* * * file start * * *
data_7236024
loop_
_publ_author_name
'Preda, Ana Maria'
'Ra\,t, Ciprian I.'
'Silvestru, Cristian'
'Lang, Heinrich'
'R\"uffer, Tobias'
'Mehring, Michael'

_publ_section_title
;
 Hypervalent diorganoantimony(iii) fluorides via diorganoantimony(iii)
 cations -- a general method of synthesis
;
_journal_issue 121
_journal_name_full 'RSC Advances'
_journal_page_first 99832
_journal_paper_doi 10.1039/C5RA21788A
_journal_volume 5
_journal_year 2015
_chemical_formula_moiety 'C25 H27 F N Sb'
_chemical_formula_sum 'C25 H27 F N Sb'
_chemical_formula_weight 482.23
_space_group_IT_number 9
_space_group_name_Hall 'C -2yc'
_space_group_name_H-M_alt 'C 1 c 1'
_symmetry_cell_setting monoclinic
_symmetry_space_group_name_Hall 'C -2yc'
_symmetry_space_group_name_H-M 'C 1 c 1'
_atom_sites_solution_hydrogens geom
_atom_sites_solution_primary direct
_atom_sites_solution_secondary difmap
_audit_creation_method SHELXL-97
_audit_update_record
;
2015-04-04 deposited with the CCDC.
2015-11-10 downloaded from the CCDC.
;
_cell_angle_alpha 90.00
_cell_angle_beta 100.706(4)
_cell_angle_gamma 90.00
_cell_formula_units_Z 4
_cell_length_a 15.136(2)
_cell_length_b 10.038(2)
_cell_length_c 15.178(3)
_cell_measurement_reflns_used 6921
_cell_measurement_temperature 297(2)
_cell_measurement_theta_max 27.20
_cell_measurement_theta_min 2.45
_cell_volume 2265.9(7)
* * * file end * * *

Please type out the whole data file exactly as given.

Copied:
data_7236024
loop_
_publ_author_name
'Preda, Ana Maria'
'Ra\,t, Ciprian I.'
'Silvestru, Cristian'
'Lang, Heinrich'
'R\"uffer, Tobias'
'Mehring, Michael'

_publ_section_title
;
 Hypervalent diorganoantimony(iii) fluorides via diorganoantimony(iii)
 cations -- a general method of synthesis
;
_journal_issue 121
_journal_name_full 'RSC Advances'
_journal_page_first 99832
_journal_paper_doi 10.1039/C5RA21788A
_journal_volume 5
_journal_year 2015
_chemical_formula_moiety 'C25 H27 F N Sb'
_chemical_formula_sum 'C25 H27 F N Sb'
_chemical_formula_weight 482.23
_space_group_IT_number 9
_space_group_name_Hall 'C -2yc'
_space_group_name_H-M_alt 'C 1 c 1'
_symmetry_cell_setting monoclinic
_symmetry_space_group_name_Hall 'C -2yc'
_symmetry_space_group_name_H-M 'C 1 c 1'
_atom_sites_solution_hydrogens geom
_atom_sites_solution_primary direct
_atom_sites_solution_secondary difmap
_audit_creation_method SHELXL-97
_audit_update_record
;
2015-04-04 deposited with the CCDC.
2015-11-10 downloaded from the CCDC.
;
_cell_angle_alpha 90.00
_cell_angle_beta 100.706(4)
_cell_angle_gamma 90.00
_cell_formula_units_Z 4
_cell_length_a 15.136(2)
_cell_length_b 10.038(2)
_cell_length_c 15.178(3)
_cell_measurement_reflns_used 6921
_cell_measurement_temperature 297(2)
_cell_measurement_theta_max 27.20
_cell_measurement_theta_min 2.45
_cell_volume 2265.9(7)